Whether you’re a first-time pool owner or a seasoned one, you may be wondering how to shock a pool. Your first concern could be, “What is pool shock?” Shocking your pool on a regular basis can help prevent algae and germs from growing in it. It also keeps the water fresh and smelling good.
This article will walk you through the process of shocking a pool and why it’s necessary. You’ll also learn about various types of pool chlorine and who should you call in keeping your pool clean and safe.
What Pool Shock Is and How Does it Work?
Pool shock is the process of adding chlorine or other sanitizing chemicals to your pool in order to break down chloramines (combined chlorine), quickly raise your chlorine level, and eliminate algae, bacteria, or other harmful microorganisms. The objective is to rapidly raise the chlorine level in the water, so it’s critical to follow the instructions carefully.
Types of chlorine
Free chlorine (FC) is merely that: free. It interacts freely with other chemicals, algae, bacteria, and the like. We adore free chlorine since it destroys these potentially harmful elements when they come into contact with it, typically ending their lives and off-gassing them into the air. After doing its duty, free chlorine continues on with its carefree “lifestyle” in search of the next item to interact with.
When chlorine is combined with ammonia or nitrogen, it forms combined chlorine (CC). Because it is bound up in this mixed condition, it no longer has the ability to interact with other substances in the water and can no longer be used as a sanitizer. This chlorine molecule is programmed to stay in this state unless free chlorine or some other oxidizer is added.
Total chlorine (TC) is a mixture of free and combined chlorine.
Step by Step Guide to Shocking a Pool
- Test the ph level or the measure of the water’s acidity or alkalinity. You’ll need to make sure the chlorine is between 3-5ppm (parts per million). To assess the free chlorine and total chlorine levels in your water, use pool test kits. Subtract the FC from the TC to determine your pool’s CC. This will show you how much chlorine you’ll need to add to the pool.
- Determine the quantity of shock you’ll need to combine. Consult the amount listed on the package of the shock chemical you intend to use.
- You may put Liquid pool shock or some granular pool shock into your swimming pool right away, but most kinds must be combined with water before usage. If necessary, prepare the granular pool shock in advance by combining it with water. This will save you time and help prevent calculation mistake.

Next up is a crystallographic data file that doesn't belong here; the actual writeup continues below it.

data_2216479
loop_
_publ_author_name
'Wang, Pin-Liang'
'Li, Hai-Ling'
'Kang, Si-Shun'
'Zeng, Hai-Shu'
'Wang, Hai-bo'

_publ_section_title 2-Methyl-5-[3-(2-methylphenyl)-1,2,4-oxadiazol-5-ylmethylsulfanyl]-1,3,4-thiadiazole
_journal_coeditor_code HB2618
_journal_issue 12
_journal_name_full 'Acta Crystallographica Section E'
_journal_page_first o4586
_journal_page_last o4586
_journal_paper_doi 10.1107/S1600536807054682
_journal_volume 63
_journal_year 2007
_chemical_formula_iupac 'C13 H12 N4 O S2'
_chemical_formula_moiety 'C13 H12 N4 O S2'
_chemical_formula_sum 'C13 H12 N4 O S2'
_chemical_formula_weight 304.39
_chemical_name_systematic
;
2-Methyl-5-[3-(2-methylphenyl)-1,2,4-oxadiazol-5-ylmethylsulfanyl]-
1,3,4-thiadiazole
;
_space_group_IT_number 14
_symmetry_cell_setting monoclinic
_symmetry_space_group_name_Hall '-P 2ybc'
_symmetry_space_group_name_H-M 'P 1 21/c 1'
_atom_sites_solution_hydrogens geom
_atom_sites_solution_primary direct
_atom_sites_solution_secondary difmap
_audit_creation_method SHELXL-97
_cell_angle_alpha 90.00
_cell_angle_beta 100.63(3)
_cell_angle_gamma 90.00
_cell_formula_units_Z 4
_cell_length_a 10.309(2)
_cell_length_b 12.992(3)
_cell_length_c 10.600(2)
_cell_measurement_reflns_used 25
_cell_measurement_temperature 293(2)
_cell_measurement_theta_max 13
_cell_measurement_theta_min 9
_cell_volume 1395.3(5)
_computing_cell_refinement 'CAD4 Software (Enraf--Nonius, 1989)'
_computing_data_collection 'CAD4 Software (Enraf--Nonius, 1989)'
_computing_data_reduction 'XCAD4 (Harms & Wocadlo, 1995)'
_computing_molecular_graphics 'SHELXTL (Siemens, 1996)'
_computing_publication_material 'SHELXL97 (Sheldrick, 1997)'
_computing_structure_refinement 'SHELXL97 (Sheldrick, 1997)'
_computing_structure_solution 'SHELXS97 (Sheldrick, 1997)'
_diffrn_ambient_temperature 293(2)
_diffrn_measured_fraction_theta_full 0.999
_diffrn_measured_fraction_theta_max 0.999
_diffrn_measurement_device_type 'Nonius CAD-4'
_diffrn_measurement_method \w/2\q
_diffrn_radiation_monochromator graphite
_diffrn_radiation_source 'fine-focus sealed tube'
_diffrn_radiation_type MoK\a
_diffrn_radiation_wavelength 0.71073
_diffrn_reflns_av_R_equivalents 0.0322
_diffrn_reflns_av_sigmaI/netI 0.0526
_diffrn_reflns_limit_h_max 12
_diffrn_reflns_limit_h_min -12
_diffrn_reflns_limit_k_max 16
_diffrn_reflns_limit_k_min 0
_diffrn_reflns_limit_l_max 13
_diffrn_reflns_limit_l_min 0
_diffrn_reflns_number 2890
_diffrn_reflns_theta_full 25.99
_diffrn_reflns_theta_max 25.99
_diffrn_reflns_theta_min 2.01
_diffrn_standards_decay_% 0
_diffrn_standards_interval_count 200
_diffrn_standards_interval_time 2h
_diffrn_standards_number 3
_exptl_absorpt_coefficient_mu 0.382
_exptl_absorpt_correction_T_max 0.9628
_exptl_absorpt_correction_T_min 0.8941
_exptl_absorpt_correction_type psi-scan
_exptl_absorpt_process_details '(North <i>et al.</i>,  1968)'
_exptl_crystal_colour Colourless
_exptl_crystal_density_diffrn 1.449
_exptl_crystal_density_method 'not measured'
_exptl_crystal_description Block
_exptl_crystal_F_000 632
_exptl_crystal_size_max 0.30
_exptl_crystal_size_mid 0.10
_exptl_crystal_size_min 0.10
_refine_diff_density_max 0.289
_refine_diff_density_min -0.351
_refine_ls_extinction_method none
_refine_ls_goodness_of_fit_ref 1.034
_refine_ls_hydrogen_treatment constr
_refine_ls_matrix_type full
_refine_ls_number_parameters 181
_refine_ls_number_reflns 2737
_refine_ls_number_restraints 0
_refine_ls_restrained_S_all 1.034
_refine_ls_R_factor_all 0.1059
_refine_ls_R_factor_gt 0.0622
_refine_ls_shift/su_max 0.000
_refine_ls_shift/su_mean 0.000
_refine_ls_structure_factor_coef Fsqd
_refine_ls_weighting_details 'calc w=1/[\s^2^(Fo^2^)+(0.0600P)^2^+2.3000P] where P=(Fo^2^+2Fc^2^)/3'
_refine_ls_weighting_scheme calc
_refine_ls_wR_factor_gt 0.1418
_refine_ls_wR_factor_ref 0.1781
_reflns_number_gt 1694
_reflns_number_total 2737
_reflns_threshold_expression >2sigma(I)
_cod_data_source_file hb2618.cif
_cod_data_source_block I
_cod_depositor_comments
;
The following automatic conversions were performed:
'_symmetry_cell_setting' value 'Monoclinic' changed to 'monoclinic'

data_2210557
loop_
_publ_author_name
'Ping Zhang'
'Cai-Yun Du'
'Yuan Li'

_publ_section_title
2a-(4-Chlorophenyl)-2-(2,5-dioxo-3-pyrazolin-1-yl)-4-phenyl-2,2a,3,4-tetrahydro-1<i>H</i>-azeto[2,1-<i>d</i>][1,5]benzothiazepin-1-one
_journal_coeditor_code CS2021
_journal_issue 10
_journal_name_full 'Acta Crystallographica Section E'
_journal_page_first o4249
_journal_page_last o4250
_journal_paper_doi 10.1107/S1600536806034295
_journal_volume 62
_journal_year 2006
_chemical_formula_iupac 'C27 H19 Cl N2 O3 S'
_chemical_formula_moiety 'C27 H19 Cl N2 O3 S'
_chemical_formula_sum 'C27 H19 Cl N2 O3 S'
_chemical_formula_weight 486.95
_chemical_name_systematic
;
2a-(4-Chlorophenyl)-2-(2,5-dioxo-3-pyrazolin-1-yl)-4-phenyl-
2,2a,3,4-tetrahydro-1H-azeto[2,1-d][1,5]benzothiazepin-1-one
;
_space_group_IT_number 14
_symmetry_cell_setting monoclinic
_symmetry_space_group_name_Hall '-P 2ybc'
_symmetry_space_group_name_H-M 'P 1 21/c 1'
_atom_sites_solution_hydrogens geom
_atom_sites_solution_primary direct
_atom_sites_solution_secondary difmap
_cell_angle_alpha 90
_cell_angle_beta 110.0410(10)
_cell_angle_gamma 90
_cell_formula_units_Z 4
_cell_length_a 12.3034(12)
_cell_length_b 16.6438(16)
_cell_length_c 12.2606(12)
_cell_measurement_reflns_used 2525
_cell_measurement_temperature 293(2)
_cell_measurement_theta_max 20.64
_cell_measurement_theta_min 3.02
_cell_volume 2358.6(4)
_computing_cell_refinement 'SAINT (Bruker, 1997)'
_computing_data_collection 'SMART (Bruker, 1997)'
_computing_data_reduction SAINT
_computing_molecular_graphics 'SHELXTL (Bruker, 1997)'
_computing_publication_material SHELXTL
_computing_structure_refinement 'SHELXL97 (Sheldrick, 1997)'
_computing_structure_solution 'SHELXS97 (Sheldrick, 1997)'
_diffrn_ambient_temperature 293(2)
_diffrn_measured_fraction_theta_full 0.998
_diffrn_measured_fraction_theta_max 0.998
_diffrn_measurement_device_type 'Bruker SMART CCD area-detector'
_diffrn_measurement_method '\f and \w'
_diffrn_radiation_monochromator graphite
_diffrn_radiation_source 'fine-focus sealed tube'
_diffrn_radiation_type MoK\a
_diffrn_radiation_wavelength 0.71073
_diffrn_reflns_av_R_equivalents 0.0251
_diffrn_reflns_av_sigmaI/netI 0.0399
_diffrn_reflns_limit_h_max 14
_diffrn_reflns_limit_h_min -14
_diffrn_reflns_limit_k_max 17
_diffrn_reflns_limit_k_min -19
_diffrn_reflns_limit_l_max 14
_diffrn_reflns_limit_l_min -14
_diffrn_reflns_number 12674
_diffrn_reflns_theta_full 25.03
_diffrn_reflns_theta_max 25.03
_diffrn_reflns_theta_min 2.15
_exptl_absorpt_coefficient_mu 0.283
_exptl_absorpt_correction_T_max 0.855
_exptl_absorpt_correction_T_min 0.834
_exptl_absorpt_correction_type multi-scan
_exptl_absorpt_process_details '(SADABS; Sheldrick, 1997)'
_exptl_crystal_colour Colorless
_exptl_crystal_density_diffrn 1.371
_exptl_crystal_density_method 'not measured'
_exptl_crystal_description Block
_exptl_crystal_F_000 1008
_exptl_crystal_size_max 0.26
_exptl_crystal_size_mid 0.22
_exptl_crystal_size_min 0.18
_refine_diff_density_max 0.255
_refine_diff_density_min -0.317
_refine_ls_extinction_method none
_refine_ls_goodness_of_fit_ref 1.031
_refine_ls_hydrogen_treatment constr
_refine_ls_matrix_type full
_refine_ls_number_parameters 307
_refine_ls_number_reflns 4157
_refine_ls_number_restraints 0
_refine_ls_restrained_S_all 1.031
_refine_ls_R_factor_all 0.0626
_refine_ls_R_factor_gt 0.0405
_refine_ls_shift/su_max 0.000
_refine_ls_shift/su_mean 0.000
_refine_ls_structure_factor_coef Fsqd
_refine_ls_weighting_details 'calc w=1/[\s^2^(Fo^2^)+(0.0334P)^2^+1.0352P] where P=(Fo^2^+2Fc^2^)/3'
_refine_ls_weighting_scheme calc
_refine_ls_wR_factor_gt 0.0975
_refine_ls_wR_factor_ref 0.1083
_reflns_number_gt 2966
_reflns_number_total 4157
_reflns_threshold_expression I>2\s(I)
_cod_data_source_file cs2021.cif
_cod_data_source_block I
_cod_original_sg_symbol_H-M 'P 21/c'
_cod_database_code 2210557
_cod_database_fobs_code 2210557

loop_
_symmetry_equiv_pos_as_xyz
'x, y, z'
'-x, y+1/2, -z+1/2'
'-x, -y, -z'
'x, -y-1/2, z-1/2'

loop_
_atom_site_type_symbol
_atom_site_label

- Make sure the pool pump is running.
- Pour the mixture into the water, circling the pool’s perimeter.
- Let the pump run for at least six hours.
- Check the chlorine levels again to ensure that they are correct.
- Avoid using the pool right away. Wait for the free chlorine levels to drop to 1 to 3 ppm before using it.
- When mixing pool chemicals, it is important to use gloves and safety glasses.l
The Benefits of Using Pool Shock
Levels of chlorine vary based on the number of bathers and pollutants in the water. Pool chlorine is designed to destroy and sanitize bacteria, yet it will also attach to ammonia and nitrates in the water. Bacteria like this are typically produced by waste, bird droppings, sunscreen lotions, and other items. Only by shocking the pool can the bound chlorine (chloramines) be released.
Shocking releases the combined chlorine and off-gasses contaminants, resulting in an increase in free chlorine in your pool or spa. The choice of whether to use a chlorinated or non-chlorinated shock depends on the quantity of total chlorine in your pool or spa. If you have a lot of total chlorine, you’ll choose a non-chlorine shock, if you have little chlorine, you’ll use a chlorinated shock.
If you find a pool with an overpowering chlorine odor, there’s a good chance it’s combined chlorine. Pool shocking will free up effective chlorine and eliminate this smell.
When to Shock a Pool?
Normally, you’ll need to raise free chlorine ten times your combined chlorine level in order to reach what’s known as “breakpoint.” As a result, it’s preferable to deal with combined chlorine while it’s still small. The process for hitting breakpoint might be a little difficult, so we advise you to consult with your pool expert.
The best opportunity to shock your pool is at night after everyone has gone home. Because the sun will not be boiling away the chlorine in the evening, and because shocking will raise the chlorine level to a point that may be uncomfortable for the skin and eyes.
Contact Briphen for All your Pool Maintenance Needs!
Briphen Pool Cleaning & Pest Control is a leading provider of expert pool maintenance, including swimming pool shock treatment. Our team has been keeping pools clean and clear for many years. We provide customers with high-quality products at an affordable price that will keep your pool looking crystal clear year-round. Whether you are new to maintaining your own pool or want to be proactive about the care, Briphen has everything you need! For more information about our services, or to schedule a free consultation, please contact us today. We look forward to hearing from you!